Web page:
Is Mickey Callaway The Right Manager?
When the Mets hire a new General Manager, one of his, or in the case of Kim Ng getting the job, her, first duties is to decide if they want to retain Mickey Callaway as the Mets manager. Given how Callaway may come attached at the hip with Dave Eiland and seeing how this pitching rotation took off this year, you’d be inclined to keep Callaway on the job.
However, seeing Aaron Boone in Games 3 and 4 of the ALDS, we know a General Manager needs to look at much more than that. Basically, the new General Manager needs to assess not just if Callaway is the guy who can bring the Mets to the postseason, but he needs to assess if Callaway would stand as an impediment to the Mets winning a World Series.
In the regular season, we have seen some really good and really terrible things from Callaway and his coaching staff. The question is what is fixable and what are flaws which stand in the way.
The negatives have been oft discussed. There was the lineup card incident. Callaway had real difficulty handling the media. We saw him exhaust the bullpen, especially Seth Lugo and Robert Gsellman, early in the season. He was also not above continuing to go back to that well even with them being overused. At times, the lineups were outright baffling, and unlike some of his other issues, this was something which seemed to get worse (more traditional?) as the season progressed.
On the positive, the Mets players did progress. According to wRC+, Brandon Nimmo was the second best hitter in the National League. Michael Conforto returned to his All Star form. Amed Rosario went from potential bust to improving young player. Jeff McNeil emerged as an everyday second baseman. Lugo became a dominant reliever. As noted previously, the rotation improved. Mostly, this team did not quit even after the season was over after a 5-21 June.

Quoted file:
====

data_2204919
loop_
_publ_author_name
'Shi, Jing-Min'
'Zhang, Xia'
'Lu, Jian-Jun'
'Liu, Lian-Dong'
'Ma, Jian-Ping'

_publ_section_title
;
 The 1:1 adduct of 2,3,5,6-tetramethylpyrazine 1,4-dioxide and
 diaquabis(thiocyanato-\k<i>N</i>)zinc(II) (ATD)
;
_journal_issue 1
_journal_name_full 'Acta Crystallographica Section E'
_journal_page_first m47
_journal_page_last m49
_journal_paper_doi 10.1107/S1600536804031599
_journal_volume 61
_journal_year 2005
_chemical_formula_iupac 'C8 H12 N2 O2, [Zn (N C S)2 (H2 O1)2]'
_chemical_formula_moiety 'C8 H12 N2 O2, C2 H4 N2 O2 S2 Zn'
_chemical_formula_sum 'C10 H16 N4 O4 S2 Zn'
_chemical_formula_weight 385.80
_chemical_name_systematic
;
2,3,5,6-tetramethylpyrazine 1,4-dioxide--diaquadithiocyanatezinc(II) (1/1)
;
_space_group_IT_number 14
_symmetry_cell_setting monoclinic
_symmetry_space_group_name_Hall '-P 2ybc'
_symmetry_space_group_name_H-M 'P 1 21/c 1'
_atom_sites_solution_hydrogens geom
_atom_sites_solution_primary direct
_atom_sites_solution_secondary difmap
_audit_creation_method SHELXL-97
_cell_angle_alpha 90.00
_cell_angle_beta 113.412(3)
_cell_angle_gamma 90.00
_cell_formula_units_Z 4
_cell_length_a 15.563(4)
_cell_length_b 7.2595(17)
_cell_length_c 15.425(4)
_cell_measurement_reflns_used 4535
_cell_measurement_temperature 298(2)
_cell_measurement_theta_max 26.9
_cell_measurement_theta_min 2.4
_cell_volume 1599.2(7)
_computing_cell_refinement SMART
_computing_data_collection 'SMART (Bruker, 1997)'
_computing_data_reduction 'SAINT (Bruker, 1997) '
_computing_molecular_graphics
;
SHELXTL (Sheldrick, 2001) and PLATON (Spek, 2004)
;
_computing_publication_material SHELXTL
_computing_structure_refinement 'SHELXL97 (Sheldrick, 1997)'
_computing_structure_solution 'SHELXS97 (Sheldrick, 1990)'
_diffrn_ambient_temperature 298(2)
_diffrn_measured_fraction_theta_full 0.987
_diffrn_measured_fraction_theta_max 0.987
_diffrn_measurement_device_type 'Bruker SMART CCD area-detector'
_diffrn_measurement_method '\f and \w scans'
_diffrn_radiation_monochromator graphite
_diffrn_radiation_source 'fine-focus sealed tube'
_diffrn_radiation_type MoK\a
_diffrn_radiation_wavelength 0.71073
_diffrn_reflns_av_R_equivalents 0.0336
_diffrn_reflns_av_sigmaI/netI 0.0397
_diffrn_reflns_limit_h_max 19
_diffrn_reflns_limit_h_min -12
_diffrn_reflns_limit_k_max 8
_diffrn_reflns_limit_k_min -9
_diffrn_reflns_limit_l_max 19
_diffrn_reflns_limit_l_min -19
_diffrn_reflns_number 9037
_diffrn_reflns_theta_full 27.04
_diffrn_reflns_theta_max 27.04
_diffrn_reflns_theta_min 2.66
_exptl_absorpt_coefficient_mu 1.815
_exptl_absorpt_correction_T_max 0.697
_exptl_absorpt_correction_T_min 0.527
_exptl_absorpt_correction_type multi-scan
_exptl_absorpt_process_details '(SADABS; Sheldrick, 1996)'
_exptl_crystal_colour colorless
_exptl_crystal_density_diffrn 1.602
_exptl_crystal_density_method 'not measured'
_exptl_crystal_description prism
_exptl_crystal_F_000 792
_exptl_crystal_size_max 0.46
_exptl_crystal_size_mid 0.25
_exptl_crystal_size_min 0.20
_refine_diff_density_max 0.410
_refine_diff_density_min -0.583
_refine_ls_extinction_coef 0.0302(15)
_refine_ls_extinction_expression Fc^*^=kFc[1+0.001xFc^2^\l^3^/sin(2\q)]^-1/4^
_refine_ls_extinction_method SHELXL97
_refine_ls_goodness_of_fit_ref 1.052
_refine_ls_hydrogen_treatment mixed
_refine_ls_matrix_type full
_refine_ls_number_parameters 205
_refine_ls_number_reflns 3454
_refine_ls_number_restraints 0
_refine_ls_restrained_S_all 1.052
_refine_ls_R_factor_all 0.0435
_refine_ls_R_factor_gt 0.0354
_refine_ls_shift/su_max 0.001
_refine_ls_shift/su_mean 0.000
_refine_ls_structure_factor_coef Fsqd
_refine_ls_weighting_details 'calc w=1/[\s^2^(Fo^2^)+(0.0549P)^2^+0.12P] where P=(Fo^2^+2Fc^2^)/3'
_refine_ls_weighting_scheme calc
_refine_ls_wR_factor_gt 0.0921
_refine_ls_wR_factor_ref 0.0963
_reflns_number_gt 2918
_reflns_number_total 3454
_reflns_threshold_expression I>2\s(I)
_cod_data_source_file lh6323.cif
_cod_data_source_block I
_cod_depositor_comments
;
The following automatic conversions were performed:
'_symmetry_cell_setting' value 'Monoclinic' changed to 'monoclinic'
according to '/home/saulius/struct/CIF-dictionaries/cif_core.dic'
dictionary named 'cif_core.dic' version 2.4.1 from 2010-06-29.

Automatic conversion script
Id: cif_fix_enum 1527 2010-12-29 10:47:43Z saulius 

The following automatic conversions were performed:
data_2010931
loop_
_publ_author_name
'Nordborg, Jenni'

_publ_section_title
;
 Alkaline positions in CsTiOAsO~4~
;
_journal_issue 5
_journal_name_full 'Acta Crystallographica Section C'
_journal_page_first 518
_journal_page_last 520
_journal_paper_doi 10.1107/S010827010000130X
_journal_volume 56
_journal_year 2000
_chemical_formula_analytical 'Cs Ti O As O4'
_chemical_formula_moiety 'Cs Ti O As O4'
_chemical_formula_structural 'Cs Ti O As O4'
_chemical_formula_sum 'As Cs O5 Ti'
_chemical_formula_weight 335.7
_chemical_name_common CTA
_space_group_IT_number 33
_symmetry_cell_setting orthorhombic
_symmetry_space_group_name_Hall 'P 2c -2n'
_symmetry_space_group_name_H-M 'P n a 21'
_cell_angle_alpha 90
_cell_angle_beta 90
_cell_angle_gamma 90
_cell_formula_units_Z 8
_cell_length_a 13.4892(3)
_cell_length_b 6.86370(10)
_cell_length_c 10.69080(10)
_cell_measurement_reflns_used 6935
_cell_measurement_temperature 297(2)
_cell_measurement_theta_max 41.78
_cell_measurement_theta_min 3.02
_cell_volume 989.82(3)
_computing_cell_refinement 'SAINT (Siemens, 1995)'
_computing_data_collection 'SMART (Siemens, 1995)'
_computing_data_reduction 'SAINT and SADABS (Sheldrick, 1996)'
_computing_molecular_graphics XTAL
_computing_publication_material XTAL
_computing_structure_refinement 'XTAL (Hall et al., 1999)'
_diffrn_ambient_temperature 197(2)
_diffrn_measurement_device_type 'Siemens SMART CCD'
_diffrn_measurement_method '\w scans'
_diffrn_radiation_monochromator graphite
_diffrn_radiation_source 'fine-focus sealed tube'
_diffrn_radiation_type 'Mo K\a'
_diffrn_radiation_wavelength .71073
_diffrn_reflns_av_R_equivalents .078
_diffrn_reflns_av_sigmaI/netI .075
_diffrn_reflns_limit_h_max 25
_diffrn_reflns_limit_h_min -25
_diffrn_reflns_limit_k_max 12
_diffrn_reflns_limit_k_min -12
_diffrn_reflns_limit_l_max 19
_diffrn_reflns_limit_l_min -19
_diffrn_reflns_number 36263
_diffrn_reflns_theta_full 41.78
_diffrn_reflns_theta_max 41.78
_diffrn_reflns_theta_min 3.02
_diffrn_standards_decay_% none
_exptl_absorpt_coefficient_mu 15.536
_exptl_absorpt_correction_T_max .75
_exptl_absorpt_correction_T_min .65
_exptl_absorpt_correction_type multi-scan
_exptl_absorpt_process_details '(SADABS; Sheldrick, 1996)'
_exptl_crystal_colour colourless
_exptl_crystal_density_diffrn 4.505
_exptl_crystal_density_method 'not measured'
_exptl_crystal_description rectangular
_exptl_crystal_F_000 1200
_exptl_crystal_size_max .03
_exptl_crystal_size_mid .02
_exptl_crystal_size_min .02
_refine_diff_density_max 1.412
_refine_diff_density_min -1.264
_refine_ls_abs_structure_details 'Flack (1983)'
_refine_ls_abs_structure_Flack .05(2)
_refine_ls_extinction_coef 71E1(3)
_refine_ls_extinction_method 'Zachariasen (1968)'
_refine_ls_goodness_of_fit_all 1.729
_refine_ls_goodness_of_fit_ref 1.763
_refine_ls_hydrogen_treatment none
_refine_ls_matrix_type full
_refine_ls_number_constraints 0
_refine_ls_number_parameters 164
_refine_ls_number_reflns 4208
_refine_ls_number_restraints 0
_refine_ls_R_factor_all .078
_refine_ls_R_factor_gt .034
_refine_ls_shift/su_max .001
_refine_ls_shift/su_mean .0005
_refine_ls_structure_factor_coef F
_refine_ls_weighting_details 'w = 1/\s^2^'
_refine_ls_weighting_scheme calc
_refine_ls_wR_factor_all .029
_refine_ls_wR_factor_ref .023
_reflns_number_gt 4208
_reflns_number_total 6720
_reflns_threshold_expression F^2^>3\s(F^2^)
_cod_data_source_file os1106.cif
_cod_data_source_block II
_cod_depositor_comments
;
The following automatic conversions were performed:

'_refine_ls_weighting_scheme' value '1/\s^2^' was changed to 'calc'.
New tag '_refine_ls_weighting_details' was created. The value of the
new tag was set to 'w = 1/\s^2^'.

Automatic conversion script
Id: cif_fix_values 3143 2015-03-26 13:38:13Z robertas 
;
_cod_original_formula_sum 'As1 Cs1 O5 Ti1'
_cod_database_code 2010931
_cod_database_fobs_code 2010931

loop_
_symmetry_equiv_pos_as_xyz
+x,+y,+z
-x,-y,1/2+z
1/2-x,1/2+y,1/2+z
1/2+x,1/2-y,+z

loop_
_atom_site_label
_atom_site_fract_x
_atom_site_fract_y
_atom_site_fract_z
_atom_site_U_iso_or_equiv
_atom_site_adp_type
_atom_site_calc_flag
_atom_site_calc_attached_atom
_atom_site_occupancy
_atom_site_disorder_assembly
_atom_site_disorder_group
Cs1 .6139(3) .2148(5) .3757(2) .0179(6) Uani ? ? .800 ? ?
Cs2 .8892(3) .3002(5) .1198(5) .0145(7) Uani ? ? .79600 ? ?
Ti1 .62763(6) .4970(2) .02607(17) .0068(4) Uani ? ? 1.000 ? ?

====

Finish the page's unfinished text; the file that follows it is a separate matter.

We have also seen Callaway use analytics to inform his decisions. In April, he was started Juan Lagares because Jacob deGrom was a flyball pitcher, and the Cardinals starter, Michael Wacha, had reverse splits. Essentially, he is well versed in analytics, and he’s able to use them to inform his decision making.
He’s also an aggressive manager. On multiple occasions, he brought in a reliever to force the other managers hand. Instead of being reactive to another manager’s pinch hitting choice, Callaway ensured he brought in his better pitcher to get a worse hitter up at the plate thereby ensuring himself of the better match-up.
Essentially, there’s enough here to suggest Callaway is the right guy for the job, but make no mistake, it is not a clear-cut decision. While he was strong in motivating and developing players as well as being aggressive in his pitching decisions, his position player choices left something to be desired and arguably got worse as the season progressed.
In the end, if the Mets are going to keep him or replace him, they better be right.